A renewable barcoding system for high-resolution lineage tracking in laboratory yeast
This event is part of the Physics Department Colloquia Series.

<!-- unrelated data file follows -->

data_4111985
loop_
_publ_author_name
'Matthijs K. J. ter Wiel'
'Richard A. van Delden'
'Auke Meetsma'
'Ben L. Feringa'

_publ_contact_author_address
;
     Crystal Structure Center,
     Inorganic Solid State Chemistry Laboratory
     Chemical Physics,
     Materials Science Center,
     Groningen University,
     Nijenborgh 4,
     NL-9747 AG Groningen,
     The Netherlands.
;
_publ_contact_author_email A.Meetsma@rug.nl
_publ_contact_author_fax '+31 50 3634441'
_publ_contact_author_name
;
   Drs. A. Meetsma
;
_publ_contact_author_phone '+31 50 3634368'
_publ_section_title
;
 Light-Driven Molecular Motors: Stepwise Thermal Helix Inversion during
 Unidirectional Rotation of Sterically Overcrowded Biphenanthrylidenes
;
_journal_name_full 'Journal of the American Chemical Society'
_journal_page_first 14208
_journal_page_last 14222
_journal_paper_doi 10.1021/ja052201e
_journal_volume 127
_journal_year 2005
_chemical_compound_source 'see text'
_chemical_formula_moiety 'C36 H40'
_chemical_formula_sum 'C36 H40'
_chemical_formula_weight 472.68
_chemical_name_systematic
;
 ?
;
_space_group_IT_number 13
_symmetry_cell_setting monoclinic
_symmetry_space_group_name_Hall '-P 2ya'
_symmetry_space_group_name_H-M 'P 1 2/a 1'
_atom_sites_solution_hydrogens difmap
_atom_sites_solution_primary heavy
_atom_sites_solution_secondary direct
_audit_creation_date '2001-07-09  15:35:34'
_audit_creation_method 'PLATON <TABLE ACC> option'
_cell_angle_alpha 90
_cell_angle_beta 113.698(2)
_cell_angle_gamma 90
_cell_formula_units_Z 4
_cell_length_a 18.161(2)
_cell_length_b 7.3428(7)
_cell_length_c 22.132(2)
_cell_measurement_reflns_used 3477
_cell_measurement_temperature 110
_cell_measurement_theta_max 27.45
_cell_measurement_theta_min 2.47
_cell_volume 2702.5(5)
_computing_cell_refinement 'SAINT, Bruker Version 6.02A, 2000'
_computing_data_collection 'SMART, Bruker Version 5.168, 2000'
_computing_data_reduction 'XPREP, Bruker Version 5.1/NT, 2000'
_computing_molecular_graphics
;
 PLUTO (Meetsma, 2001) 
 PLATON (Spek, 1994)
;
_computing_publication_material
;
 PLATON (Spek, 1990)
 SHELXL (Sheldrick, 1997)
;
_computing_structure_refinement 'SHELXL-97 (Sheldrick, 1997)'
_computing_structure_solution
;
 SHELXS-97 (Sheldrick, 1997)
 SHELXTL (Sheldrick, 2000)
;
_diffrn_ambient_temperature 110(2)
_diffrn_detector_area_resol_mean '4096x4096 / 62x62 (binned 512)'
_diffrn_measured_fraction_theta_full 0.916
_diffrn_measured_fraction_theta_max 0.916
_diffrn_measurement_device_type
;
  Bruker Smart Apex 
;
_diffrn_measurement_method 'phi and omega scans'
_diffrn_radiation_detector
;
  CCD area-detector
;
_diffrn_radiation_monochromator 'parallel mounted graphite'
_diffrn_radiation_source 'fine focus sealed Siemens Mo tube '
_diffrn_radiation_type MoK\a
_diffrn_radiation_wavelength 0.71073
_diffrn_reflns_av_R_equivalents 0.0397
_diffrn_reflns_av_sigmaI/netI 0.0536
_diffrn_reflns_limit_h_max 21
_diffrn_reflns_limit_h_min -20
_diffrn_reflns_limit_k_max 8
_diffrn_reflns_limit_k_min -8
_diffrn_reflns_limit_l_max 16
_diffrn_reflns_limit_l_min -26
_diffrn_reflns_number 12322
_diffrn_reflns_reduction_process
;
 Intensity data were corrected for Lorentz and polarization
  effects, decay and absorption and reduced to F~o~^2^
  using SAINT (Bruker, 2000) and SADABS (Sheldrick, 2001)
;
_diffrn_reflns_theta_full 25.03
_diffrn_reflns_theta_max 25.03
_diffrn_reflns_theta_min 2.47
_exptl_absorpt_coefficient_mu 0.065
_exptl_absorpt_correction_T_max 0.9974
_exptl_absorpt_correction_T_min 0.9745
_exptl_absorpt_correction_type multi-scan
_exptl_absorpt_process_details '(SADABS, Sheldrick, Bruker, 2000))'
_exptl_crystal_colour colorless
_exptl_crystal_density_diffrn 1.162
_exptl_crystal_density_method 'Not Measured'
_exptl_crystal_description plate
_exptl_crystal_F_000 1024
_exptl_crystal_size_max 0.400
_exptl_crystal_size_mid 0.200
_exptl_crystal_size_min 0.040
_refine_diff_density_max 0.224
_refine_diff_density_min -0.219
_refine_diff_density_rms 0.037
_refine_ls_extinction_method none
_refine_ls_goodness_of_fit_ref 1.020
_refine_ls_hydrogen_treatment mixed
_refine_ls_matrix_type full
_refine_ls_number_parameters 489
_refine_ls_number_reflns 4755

In the past few years, whole-genome sequencing studies of evolving microbial populations have shown that the dynamics of adaptation can be remarkably complex. However, these whole-genome sequencing approaches have a very limited resolution due to practical limitations on sequencing depth: typically we can only identify mutations when they reach frequencies of at least a few percent. This is a critical limitation in large microbial populations, where the fates of mutations are often determined over long timescales by competition and hitchhiking among rare high-fitness lineages, and the vast majority of driver mutations never reach detectable frequencies. I will describe a renewable high-efficiency barcoding approach which makes it possible to periodically add barcodes to an evolving yeast population. New barcodes are integrated immediately downstream of existing barcodes, so that each cell contains a string of barcodes that encodes its ancestry. By sequencing the barcode locus, we can then track the frequencies of all the lineages and sublineages in the population for an indefinite period of time and trace the ancestry of all the individuals in the population. I will explain what we saw when we used this system to observe evolutionary dynamics at high resolution in two laboratory yeast populations.